Last Wednesday, the Court issued an opinion in Lightfoot v. Cendant Mortgage Corp.—a case about federal jurisdiction that serves as a useful illustration of a distinctive way of using and modifying precedent: narrowing. Lightfoot is also interesting in raising the possibility that narrowing jurisdictional precedents might be a special undertaking that ought to be governed by distinctive principles.
By way of background, the main issue in Lightfoot was how to interpret an earlier case, American National Red Cross v. S. G. At the start of its analysis, Red Cross framed its inquiry in this way:
[W]e have had several occasions to consider whether the “sue and be sued” provision of a particular federal corporate charter conferred original federal jurisdiction over cases to which that corporation was a party, and our readings of those provisions not only represented our best efforts at divining congressional intent retrospectively, but have also placed Congress on prospective notice of the language necessary and sufficient to confer jurisdiction. (italics added).
The key words here are “and sufficient.” The Court appears to be saying that its cases have determined what statutory words suffice to create federal jurisdiction. Indeed, the Court seems proud that its cases have achieved this task so well as to have “placed Congress on prospective notice.”
After its fairly lengthy discussion of the relevant cases, the Court distilled the following “rule”:
These cases support the rule that a congressional charter’s “sue and be sued” provision may be read to confer federal court jurisdiction if, but only if, it specifically mentions the federal courts.
There is some ambiguity here. The Court’s “if, but only if” language makes it sound like the Court is delivering a paradigmatic necessary and sufficient condition. But the “rule” actually says that the condition identified—“specifically mention[ing] the federal courts”—means only that the provision “may be read to confer federal jurisdiction.” Does this use of “may” suggest that, where the “rule” applies, there is only the possibility of jurisdiction? It’s hard to say, particularly because one natural reading of “may”—as conferring case-by-case judicial discretion to find jurisdiction—would be doctrinally anomalous.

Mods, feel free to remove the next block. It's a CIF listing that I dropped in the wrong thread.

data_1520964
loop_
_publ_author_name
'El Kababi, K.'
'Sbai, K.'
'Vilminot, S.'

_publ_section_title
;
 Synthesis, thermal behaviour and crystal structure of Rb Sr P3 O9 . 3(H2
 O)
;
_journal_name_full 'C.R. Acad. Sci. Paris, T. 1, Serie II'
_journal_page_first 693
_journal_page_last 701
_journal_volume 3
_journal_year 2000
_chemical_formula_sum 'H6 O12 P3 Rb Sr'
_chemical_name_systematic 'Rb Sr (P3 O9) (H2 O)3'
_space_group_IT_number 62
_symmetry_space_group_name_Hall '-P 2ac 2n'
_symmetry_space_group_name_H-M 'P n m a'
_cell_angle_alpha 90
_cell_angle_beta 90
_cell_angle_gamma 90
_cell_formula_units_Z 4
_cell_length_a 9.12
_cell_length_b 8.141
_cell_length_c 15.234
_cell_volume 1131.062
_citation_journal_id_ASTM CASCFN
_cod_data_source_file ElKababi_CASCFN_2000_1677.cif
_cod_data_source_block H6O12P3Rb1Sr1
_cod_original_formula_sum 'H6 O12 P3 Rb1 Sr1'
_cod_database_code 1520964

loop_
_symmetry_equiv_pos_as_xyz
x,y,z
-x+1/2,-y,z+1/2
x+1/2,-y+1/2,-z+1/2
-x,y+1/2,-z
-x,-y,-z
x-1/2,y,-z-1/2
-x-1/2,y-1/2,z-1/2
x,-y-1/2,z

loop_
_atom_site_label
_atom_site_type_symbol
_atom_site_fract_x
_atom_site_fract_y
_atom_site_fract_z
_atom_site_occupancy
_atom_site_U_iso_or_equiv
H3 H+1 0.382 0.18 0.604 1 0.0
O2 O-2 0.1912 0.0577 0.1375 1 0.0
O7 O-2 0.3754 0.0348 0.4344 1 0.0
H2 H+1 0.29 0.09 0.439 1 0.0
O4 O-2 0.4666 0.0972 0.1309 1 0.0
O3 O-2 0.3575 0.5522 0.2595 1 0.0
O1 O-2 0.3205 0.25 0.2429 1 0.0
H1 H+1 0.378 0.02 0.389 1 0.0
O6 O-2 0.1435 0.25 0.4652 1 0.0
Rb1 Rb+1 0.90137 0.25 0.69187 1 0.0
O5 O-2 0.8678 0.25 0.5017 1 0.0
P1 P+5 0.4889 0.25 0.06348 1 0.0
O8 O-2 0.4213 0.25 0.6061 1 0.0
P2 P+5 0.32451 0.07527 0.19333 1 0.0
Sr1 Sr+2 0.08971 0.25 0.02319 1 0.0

So, viewed in isolation, the rule is ambiguous. But when paired with the Court’s opening statement about “necessary and sufficient” conditions, it seems like the Court meant to establish not just a jurisdictional ceiling, but also a floor. A number of lower courts so read the Court’s opinion, effectively relying on what seems like the “best” reading of the Court’s precedent.
Yesterday, however, the Court unanimously arrived at a different conclusion in Lightfoot. There, the Court faced a statutory provision that referenced the federal courts and so triggered the Red Cross “rule.” But the provision at issue also had new language referencing courts “of competent jurisdiction.” Did the new statutory language make a difference?
The Court said yes, largely based on the normal meaning of “of competent jurisdiction.” But, what about the Red Cross “rule”? The Court interpreted Red Cross as identifying only a necessary condition on jurisdiction, without grappling with the “and sufficient” language from Red Cross. Instead, the Court seemed eager to set the old “rule” aside, asserting that “this sue-and-be-sued clause is not ‘in all relevant respects identical’” to the one in Red Cross.
It’s worth noting that some members of the Court might have had deeper reasons for wanting to narrow Red Cross, even apart from their understanding of the phrase “of competent jurisdiction.” In Red Cross itself, Justice Scalia filed a fairly powerful dissent arguing that the Court had adopted a “‘magic words’ approach” that defied both precedent and normal language. Moreover, a broad approach to “sue and be sue” clauses might push against the limits of Article III jurisdiction, implicating debates about “protective jurisdiction” that go back at least to Chief Justice Marshall’s controversial opinion in Osborn v. Bank of United States (1824), which is among the precedents bandied about in both Red Cross and Lightfoot. Justices who were sensitive these concerns might have wanted a way to bring Red Cross closer in line with first principles. And narrowing can do that trick.
I think that the outcome in Lightfoot is entirely defensible. But it would have been better for the Court to be more candid about the interpretive choices it was making when construing its own case law. The many lower courts and litigants hanging on the Court’s every word would appreciate it if there were some guidance as to when the Court will or won’t narrow its jurisprudence.
For example, Lightfoot raises the question of whether there ought to be special principles at play when narrowing jurisdictional precedents. On the one hand, subject matter jurisdiction goes to the judiciary’s power, so perhaps precedents establishing that power should generally be narrowly construed. On the other hand, there are unusually large reliance costs when the Court declines to follow the best reading of its jurisdictional cases, since courts and litigants might rely on the best reading when investing time and resources in litigation. So perhaps the Court should strive to stand by the best readings of any precepts that it self-consciously announces as jurisdictional “rules.”
One last note: the Court blamed the lower courts’ broad reading of the Red Cross rule on the Red Cross dissent, written by Justice Scalia. That argument resembles Judge Friendly’s famous warning about the dangers of following broad readings of precedent advanced in Cassandra-like dissents. But it also calls to mind other important examples of dissents, including by Scalia, putting grand glosses on Supreme Court majorities. More on that in a later post.
First posted on Prawfs.